Report on Karangetang (Indonesia) — 11 July-17 July 2001
Smithsonian / US Geological Survey Weekly Volcanic Activity Report, 11 July-17 July 2001
Managing Editor: Gari Mayberry
Please cite this report as:
Global Volcanism Program, 2001. Report on Karangetang (Indonesia). In: Mayberry, G (ed.), Weekly Volcanic Activity Report, 11 July-17 July 2001. Smithsonian Institution and US Geological Survey.
2.781°N, 125.407°E; summit elev. 1797 m
All times are local (unless otherwise noted)
After eruptions occurred on 25 and 29 June, volcanic activity continued at high levels at Karangetang. During 30 June to 8 July seismographs recorded signals that represented small explosions, avalanches, and an average of 33 multiphase earthquakes per day. During this period a gray plume was emitted from the volcano, and lava avalanches traveled as far as 2.5 km down the Keting River and 750 m down the Kahetang River. The volcano is at Alert Level 3 (on a scale of 1-4).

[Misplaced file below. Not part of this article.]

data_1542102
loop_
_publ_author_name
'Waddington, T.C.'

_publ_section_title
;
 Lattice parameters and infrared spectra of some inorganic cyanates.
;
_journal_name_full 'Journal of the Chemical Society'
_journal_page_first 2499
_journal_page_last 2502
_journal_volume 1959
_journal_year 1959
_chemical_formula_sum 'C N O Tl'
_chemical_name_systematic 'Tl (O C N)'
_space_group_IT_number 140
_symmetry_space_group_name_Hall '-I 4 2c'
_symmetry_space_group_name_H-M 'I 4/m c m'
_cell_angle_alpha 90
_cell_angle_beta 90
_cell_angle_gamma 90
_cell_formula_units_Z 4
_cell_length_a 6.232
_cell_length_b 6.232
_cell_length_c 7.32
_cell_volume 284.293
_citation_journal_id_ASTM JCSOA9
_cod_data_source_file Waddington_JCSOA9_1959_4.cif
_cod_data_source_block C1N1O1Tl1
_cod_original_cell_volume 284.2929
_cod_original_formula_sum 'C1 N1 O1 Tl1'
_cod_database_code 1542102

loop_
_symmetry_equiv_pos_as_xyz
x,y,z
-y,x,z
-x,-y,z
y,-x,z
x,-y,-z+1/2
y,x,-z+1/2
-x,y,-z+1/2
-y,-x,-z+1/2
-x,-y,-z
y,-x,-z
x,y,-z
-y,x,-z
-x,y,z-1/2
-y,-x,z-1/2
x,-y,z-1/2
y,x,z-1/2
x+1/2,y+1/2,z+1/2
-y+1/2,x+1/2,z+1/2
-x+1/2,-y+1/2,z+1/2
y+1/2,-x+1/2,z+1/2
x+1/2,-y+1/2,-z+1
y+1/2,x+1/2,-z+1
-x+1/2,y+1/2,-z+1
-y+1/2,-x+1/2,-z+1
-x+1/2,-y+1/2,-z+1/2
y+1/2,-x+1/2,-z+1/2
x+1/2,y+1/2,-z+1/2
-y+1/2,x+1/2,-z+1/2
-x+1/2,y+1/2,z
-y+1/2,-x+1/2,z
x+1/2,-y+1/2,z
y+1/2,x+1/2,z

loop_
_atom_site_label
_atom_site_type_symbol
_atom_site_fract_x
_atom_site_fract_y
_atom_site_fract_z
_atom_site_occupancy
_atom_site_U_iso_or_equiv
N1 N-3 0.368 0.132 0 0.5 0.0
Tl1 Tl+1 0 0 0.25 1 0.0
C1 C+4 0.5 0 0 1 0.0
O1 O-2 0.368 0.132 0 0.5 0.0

Geologic Background. Karangetang (Api Siau) volcano lies at the northern end of the island of Siau, about 125 km NNE of the NE-most point of Sulawesi island. The stratovolcano contains five summit craters along a N-S line. It is one of Indonesia's most active volcanoes, with more than 40 eruptions recorded since 1675 and many additional small eruptions that were not documented in the historical record (Catalog of Active Volcanoes of the World: Neumann van Padang, 1951). Twentieth-century eruptions have included frequent explosive activity sometimes accompanied by pyroclastic flows and lahars. Lava dome growth has occurred in the summit craters; collapse of lava flow fronts have produced pyroclastic flows.